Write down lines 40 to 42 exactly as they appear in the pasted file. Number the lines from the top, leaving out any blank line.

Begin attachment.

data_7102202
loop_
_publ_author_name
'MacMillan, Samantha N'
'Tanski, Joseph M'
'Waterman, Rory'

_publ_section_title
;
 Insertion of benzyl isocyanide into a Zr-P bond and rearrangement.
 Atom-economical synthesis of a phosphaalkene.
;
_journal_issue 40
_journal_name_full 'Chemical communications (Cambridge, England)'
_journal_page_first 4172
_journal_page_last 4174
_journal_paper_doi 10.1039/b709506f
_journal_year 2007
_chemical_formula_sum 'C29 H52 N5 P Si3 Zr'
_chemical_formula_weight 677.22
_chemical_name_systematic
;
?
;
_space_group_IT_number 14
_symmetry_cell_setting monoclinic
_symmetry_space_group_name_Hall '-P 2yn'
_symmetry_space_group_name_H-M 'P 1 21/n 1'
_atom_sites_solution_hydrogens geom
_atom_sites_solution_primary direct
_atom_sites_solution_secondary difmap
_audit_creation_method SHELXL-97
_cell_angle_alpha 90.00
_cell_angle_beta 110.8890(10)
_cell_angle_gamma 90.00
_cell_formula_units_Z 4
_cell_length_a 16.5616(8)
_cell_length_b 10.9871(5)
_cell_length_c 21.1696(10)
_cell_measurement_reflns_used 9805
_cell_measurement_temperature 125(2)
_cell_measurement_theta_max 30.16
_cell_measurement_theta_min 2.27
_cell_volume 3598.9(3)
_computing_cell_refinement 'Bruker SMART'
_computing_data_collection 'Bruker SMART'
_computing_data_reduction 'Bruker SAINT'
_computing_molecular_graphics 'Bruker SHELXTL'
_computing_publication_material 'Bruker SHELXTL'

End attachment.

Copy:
_cell_measurement_temperature 125(2)
_cell_measurement_theta_max 30.16
_cell_measurement_theta_min 2.27